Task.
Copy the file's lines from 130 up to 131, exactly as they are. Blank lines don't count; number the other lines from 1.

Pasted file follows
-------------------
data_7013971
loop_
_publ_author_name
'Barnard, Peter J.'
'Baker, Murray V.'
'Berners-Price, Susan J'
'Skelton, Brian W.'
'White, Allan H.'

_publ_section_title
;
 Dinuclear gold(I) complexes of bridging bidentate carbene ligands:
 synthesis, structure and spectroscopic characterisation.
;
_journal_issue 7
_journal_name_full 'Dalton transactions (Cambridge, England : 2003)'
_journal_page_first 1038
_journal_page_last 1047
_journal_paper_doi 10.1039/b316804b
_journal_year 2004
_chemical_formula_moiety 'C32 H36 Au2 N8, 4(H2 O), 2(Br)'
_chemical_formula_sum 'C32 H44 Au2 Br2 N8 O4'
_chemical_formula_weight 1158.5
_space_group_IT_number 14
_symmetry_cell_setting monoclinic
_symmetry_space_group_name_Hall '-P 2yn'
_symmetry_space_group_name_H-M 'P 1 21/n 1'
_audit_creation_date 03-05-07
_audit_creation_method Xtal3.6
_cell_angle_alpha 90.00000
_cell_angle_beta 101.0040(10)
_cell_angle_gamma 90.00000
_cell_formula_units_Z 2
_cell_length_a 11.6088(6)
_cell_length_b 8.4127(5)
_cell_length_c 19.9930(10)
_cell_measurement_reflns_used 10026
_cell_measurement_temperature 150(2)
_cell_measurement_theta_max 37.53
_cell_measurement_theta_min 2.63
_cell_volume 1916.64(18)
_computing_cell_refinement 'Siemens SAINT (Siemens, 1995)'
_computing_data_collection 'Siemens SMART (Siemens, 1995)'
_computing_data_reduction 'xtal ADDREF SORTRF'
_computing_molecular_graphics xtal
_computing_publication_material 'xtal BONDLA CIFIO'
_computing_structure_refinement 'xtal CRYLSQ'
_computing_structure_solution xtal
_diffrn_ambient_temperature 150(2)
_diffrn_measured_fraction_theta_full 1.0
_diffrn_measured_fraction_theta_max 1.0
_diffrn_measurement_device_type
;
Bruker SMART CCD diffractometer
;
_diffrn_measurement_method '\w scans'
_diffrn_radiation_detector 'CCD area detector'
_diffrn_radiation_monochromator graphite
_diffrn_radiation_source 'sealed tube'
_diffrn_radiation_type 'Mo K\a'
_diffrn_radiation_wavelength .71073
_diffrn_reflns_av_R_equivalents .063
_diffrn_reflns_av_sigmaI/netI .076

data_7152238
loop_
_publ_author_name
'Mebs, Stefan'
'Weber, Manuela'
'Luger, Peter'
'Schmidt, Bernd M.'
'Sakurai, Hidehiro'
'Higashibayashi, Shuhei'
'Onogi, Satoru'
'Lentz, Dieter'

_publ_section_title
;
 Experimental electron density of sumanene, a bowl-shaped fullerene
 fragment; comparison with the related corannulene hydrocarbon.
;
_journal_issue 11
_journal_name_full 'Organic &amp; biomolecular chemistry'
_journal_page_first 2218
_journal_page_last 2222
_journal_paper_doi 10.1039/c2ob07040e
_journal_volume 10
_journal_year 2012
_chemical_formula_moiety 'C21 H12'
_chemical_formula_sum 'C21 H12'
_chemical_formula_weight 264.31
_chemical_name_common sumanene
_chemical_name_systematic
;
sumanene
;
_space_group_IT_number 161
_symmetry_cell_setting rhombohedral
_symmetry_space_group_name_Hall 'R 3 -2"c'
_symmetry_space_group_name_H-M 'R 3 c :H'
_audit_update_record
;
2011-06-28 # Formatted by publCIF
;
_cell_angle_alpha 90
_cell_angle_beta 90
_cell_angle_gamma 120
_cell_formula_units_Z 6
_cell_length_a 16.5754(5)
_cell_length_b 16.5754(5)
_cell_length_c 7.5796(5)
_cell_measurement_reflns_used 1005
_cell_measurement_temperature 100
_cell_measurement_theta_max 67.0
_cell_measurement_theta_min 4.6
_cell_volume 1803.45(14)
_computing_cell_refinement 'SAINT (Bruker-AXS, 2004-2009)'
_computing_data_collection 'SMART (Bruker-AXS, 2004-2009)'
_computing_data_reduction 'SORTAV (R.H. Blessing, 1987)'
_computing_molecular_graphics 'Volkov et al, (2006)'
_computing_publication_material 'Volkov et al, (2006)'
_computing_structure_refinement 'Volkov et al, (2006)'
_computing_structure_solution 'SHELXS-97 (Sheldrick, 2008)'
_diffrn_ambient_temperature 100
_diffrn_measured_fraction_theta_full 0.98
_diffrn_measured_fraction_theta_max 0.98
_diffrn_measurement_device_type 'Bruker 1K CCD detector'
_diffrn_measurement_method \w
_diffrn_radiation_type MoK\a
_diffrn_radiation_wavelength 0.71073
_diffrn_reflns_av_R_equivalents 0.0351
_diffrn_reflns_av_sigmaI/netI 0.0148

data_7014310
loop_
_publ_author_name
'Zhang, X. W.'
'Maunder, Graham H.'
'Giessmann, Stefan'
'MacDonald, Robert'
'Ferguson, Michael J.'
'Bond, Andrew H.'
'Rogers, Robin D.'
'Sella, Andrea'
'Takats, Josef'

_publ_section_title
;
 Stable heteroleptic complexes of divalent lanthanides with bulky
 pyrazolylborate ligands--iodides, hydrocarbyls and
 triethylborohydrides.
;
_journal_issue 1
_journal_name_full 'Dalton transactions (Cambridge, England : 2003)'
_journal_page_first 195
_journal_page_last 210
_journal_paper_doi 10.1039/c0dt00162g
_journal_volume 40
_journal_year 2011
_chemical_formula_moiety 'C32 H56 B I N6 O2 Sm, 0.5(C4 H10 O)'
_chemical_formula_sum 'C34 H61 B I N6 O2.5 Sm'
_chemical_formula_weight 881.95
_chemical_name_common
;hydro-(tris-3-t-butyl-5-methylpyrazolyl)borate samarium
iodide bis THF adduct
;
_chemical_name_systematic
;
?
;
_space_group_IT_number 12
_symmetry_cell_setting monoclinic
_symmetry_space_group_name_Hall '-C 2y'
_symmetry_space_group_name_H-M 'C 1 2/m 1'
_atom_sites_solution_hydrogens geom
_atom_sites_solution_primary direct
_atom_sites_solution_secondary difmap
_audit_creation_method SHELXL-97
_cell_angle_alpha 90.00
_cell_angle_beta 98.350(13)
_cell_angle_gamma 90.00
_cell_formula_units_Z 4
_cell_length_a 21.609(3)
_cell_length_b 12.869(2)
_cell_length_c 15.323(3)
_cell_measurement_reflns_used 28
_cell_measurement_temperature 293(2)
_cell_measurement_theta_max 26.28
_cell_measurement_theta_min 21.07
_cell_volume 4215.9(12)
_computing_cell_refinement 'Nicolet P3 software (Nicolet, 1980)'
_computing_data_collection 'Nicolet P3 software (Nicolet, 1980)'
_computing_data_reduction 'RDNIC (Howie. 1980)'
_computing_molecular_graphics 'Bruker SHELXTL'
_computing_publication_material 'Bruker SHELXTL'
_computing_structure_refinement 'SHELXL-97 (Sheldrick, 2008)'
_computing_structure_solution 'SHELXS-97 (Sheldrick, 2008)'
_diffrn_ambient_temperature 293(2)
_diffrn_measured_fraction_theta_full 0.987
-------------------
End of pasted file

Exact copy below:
data_7014310
loop_